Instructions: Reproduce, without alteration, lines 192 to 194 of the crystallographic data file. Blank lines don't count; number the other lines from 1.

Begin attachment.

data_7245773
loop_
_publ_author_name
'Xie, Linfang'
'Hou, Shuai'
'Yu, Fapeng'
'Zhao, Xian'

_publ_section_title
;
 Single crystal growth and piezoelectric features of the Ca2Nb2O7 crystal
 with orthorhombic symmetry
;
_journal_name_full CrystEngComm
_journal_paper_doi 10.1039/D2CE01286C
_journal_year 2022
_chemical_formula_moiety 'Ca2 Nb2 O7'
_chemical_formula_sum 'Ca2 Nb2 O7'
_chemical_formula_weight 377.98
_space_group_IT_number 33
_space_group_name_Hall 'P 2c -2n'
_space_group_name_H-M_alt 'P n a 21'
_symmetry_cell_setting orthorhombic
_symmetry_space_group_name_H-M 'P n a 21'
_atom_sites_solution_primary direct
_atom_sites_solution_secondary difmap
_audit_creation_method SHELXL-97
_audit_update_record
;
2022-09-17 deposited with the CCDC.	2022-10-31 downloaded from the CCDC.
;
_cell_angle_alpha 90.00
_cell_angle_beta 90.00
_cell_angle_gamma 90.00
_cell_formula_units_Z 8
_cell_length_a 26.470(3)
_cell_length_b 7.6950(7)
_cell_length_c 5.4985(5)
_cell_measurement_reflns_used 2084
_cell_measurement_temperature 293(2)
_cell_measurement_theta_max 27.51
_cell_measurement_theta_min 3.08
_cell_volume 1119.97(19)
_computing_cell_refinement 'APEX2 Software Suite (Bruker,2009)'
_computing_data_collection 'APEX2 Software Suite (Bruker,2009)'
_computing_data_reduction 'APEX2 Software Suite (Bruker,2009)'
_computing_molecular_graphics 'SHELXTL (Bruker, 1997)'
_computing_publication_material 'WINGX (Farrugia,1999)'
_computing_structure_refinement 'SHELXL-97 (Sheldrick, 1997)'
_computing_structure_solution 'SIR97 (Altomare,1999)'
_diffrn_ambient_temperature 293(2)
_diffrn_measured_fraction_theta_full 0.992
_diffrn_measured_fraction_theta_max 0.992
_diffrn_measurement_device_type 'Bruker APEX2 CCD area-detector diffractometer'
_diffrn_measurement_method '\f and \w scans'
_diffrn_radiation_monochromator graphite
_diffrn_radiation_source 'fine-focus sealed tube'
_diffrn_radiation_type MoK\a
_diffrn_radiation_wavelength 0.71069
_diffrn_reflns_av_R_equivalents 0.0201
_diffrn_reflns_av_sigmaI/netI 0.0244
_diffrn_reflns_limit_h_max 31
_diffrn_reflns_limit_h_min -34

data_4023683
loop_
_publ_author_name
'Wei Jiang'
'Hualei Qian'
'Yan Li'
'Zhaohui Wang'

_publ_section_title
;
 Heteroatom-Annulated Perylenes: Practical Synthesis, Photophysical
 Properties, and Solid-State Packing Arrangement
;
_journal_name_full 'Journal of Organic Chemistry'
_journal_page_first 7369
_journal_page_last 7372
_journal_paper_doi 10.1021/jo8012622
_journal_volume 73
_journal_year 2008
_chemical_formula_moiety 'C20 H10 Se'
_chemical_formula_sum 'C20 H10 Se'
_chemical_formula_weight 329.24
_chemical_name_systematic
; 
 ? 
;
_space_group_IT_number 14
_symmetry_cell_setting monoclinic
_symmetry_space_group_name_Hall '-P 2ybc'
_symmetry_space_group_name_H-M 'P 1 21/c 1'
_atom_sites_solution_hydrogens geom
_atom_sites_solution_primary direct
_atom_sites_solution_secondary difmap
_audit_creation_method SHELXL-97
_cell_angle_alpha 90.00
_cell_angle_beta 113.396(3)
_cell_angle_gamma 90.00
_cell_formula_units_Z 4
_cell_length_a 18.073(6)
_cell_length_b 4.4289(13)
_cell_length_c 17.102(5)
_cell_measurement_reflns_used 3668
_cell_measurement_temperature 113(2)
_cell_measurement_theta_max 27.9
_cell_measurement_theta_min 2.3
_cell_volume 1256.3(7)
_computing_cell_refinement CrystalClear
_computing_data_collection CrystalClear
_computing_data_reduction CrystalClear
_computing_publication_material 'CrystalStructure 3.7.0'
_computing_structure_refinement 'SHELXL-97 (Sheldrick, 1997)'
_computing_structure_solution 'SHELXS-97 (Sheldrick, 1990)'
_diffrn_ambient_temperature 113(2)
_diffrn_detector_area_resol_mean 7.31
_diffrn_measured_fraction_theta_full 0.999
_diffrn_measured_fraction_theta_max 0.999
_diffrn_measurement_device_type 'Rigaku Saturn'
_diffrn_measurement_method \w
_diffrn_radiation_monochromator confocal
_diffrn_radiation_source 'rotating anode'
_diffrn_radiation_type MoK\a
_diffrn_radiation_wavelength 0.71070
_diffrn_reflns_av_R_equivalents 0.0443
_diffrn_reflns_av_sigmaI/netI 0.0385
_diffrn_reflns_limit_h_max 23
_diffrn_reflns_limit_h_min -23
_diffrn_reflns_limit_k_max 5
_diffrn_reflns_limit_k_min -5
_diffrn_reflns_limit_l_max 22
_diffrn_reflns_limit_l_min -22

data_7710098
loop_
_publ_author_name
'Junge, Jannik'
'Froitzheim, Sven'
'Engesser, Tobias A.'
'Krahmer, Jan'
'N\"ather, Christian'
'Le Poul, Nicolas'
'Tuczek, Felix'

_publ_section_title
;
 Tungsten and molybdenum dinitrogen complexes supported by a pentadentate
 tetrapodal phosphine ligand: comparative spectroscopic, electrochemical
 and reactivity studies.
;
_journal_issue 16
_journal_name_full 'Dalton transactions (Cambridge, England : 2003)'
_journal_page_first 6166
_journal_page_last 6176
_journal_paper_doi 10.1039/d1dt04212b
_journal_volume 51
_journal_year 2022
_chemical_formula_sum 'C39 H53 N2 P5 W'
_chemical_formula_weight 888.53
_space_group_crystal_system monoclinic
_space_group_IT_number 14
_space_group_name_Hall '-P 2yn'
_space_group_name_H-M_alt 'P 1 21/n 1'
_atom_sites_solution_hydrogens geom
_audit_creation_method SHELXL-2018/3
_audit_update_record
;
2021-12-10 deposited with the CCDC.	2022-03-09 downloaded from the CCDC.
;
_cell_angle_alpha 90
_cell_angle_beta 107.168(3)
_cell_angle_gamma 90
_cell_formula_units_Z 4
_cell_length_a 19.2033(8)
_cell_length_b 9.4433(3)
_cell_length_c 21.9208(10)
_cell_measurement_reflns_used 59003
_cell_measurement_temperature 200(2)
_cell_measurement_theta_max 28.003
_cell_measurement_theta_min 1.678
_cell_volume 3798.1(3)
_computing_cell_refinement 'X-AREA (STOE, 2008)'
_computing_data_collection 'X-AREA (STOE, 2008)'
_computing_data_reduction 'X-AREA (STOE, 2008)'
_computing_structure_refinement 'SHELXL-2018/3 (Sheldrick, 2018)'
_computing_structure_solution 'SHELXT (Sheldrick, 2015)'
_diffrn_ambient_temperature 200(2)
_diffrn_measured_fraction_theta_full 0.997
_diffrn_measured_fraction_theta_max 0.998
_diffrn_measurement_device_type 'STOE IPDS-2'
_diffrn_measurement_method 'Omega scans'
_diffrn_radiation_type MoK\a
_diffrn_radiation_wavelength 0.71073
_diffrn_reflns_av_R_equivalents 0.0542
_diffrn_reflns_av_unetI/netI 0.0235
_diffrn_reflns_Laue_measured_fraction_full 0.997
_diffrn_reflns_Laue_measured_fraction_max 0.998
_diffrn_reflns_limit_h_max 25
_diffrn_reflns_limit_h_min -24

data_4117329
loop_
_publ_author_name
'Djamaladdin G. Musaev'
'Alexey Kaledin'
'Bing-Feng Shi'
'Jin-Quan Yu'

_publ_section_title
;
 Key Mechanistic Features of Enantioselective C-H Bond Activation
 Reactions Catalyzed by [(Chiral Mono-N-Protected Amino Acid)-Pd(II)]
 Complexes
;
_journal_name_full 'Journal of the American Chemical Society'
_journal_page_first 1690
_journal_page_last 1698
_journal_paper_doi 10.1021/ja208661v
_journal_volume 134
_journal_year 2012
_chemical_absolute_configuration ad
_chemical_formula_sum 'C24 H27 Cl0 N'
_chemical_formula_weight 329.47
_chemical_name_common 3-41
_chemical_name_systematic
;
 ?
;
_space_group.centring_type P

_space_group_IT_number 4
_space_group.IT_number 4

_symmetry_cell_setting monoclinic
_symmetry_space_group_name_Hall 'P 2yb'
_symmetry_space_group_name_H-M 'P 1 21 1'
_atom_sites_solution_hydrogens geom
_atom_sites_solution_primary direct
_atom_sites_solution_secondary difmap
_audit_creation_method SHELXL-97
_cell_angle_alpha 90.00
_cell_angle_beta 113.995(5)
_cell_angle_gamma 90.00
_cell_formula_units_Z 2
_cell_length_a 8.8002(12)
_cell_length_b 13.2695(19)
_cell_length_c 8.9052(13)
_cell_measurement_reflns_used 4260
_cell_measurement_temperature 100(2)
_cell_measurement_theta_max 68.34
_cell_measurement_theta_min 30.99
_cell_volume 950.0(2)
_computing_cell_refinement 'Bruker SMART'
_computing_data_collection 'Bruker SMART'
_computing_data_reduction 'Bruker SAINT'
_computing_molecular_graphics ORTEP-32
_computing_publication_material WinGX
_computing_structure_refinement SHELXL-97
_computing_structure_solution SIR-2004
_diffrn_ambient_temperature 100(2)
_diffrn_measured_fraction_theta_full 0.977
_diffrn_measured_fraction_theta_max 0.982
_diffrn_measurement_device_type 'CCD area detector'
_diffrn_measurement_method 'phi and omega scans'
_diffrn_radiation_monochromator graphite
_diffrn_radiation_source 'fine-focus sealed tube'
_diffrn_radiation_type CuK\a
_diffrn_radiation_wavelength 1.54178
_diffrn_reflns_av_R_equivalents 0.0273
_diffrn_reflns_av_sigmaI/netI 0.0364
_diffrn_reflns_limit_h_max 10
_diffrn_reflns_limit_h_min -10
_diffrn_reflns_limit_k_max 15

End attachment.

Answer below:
_diffrn_reflns_av_unetI/netI 0.0235
_diffrn_reflns_Laue_measured_fraction_full 0.997
_diffrn_reflns_Laue_measured_fraction_max 0.998